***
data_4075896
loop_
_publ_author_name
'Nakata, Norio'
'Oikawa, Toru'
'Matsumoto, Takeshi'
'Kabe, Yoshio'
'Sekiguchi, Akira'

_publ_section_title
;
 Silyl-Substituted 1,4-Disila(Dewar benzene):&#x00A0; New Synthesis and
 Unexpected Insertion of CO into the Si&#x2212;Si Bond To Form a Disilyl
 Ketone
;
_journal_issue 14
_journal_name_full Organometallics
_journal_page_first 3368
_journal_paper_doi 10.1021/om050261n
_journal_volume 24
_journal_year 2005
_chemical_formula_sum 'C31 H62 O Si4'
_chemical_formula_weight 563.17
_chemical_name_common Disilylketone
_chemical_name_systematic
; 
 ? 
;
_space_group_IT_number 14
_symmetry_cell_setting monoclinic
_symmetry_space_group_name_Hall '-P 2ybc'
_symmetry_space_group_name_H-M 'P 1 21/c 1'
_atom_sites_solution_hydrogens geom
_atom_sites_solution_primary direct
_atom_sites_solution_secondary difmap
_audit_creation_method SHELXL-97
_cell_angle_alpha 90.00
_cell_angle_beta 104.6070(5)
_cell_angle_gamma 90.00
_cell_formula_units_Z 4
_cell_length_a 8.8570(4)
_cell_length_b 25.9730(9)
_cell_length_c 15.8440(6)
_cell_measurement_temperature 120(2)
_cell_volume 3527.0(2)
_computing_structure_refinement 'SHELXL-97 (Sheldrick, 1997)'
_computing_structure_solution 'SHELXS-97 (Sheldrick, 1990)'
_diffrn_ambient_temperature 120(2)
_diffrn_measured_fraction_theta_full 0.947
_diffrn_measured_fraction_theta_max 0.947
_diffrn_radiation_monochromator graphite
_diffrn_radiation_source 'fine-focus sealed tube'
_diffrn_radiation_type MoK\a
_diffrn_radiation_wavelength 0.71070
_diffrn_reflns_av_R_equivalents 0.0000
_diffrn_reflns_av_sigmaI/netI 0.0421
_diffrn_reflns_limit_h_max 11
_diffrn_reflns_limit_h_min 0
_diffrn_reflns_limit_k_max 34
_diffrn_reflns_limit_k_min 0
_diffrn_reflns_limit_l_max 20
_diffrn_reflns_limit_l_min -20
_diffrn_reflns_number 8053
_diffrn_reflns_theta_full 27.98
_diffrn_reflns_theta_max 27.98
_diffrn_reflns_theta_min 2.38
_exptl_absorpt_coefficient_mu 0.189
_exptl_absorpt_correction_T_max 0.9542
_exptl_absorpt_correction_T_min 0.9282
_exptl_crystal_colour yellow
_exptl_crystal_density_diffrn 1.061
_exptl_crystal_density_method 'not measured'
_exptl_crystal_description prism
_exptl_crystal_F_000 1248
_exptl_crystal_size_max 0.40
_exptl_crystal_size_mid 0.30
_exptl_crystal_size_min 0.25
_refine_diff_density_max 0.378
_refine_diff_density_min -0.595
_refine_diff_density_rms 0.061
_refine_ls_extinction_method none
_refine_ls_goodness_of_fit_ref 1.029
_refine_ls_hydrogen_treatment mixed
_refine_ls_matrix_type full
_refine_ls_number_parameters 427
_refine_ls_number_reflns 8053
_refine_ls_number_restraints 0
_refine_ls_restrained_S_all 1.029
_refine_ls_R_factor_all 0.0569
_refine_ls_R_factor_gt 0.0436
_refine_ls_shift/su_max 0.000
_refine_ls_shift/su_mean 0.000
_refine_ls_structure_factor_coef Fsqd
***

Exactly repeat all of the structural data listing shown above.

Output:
data_4075896
loop_
_publ_author_name
'Nakata, Norio'
'Oikawa, Toru'
'Matsumoto, Takeshi'
'Kabe, Yoshio'
'Sekiguchi, Akira'

_publ_section_title
;
 Silyl-Substituted 1,4-Disila(Dewar benzene):&#x00A0; New Synthesis and
 Unexpected Insertion of CO into the Si&#x2212;Si Bond To Form a Disilyl
 Ketone
;
_journal_issue 14
_journal_name_full Organometallics
_journal_page_first 3368
_journal_paper_doi 10.1021/om050261n
_journal_volume 24
_journal_year 2005
_chemical_formula_sum 'C31 H62 O Si4'
_chemical_formula_weight 563.17
_chemical_name_common Disilylketone
_chemical_name_systematic
; 
 ? 
;
_space_group_IT_number 14
_symmetry_cell_setting monoclinic
_symmetry_space_group_name_Hall '-P 2ybc'
_symmetry_space_group_name_H-M 'P 1 21/c 1'
_atom_sites_solution_hydrogens geom
_atom_sites_solution_primary direct
_atom_sites_solution_secondary difmap
_audit_creation_method SHELXL-97
_cell_angle_alpha 90.00
_cell_angle_beta 104.6070(5)
_cell_angle_gamma 90.00
_cell_formula_units_Z 4
_cell_length_a 8.8570(4)
_cell_length_b 25.9730(9)
_cell_length_c 15.8440(6)
_cell_measurement_temperature 120(2)
_cell_volume 3527.0(2)
_computing_structure_refinement 'SHELXL-97 (Sheldrick, 1997)'
_computing_structure_solution 'SHELXS-97 (Sheldrick, 1990)'
_diffrn_ambient_temperature 120(2)
_diffrn_measured_fraction_theta_full 0.947
_diffrn_measured_fraction_theta_max 0.947
_diffrn_radiation_monochromator graphite
_diffrn_radiation_source 'fine-focus sealed tube'
_diffrn_radiation_type MoK\a
_diffrn_radiation_wavelength 0.71070
_diffrn_reflns_av_R_equivalents 0.0000
_diffrn_reflns_av_sigmaI/netI 0.0421
_diffrn_reflns_limit_h_max 11
_diffrn_reflns_limit_h_min 0
_diffrn_reflns_limit_k_max 34
_diffrn_reflns_limit_k_min 0
_diffrn_reflns_limit_l_max 20
_diffrn_reflns_limit_l_min -20
_diffrn_reflns_number 8053
_diffrn_reflns_theta_full 27.98
_diffrn_reflns_theta_max 27.98
_diffrn_reflns_theta_min 2.38
_exptl_absorpt_coefficient_mu 0.189
_exptl_absorpt_correction_T_max 0.9542
_exptl_absorpt_correction_T_min 0.9282
_exptl_crystal_colour yellow
_exptl_crystal_density_diffrn 1.061
_exptl_crystal_density_method 'not measured'
_exptl_crystal_description prism
_exptl_crystal_F_000 1248
_exptl_crystal_size_max 0.40
_exptl_crystal_size_mid 0.30
_exptl_crystal_size_min 0.25
_refine_diff_density_max 0.378
_refine_diff_density_min -0.595
_refine_diff_density_rms 0.061
_refine_ls_extinction_method none
_refine_ls_goodness_of_fit_ref 1.029
_refine_ls_hydrogen_treatment mixed
_refine_ls_matrix_type full
_refine_ls_number_parameters 427
_refine_ls_number_reflns 8053
_refine_ls_number_restraints 0
_refine_ls_restrained_S_all 1.029
_refine_ls_R_factor_all 0.0569
_refine_ls_R_factor_gt 0.0436
_refine_ls_shift/su_max 0.000
_refine_ls_shift/su_mean 0.000
_refine_ls_structure_factor_coef Fsqd